The regime itself is a source of endless hilarity to Western comedians from the South Park team to the Daily Mash. Like almost all dictatorships, the Kim family is innately ludicrous. (On last year’s succession of Kim Jong-Eun, Harden writes that ‘Other than having the right blood, the son’s qualifications were meagre. He attended a German-language school in Leibefeld, Switzerland, where he played point guard on the basketball team and spent hours making pencil drawings of Chicago Bulls great Michael Jordan.’) Yet I think that the ‘comedy dictatorship’ reputation North Korea has developed can’t but obscure, at least in part, the real suffering.
Still the beginnings of a dissident literature emerge. In 2009 the LA Times‘ Korea correspondent Barbara Demick published Nothing to Envy, a study of life in the North city of Chongjin; there is also defector Hyok Kang’s account of his childhood and the famine in Onsong (which I reviewed here) and of course Aquariums of Pyongyang, written by Kang Chol-hwan, who escaped the North Korean death camps – the prison within a prison, the hell within a hell and the worst place in the world within the worst place in the world. Escape from Camp 14 is a survivor memoir written by the US journalist Blaine Harden based on his relationship with Shin Dong-hyuk, who also escaped from a death camp. But Shin’s story has a difference. He was born there.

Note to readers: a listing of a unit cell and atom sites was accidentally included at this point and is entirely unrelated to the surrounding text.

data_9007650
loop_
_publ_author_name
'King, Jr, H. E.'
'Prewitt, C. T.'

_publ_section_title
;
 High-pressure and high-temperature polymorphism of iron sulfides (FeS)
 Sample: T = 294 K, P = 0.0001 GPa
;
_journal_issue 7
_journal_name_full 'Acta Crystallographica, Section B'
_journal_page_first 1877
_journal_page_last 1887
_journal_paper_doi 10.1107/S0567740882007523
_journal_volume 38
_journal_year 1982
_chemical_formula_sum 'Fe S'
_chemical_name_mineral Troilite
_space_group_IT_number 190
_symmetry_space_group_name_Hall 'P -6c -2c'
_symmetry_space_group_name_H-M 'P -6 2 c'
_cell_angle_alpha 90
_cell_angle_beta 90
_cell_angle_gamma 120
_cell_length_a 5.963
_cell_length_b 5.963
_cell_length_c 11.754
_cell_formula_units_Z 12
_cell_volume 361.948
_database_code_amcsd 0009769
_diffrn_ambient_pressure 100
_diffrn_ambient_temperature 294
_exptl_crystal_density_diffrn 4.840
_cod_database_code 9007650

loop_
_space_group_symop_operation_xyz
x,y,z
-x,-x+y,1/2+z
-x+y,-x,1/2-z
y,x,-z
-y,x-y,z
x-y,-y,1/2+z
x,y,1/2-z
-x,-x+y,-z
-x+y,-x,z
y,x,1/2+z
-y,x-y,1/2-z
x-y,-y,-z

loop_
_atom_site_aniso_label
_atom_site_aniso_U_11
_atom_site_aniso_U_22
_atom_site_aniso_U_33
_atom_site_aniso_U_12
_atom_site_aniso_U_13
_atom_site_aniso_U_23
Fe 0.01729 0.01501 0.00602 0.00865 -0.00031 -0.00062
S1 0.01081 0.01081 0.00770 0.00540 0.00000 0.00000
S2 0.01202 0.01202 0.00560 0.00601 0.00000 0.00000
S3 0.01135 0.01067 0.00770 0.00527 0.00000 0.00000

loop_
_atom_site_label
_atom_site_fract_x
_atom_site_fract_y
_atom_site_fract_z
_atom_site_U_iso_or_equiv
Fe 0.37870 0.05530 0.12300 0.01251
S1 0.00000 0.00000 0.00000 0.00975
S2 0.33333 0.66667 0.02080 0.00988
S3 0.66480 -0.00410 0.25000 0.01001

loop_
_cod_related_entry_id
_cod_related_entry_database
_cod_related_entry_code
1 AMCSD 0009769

‘In stories of concentration camp survival, there is a continuous narrative arc,’ Harden writes. The protagonist leads a happy civilised life with family and friends. Then: the knock on the door. Thrown into Auschwitz or Solovetsky, his loved ones gassed or shot or starved to death, the protagonist ‘abandons moral principles, suppresses feelings for others and ceases to be a civilised human being.’ The survivor gets through by little scams and trust games, by a friendship formed in unimaginable endurance, perhaps sustains himself with religious belief, some clutched and battered totem or memories of the other life out there. The North Korean survivor story is a departure.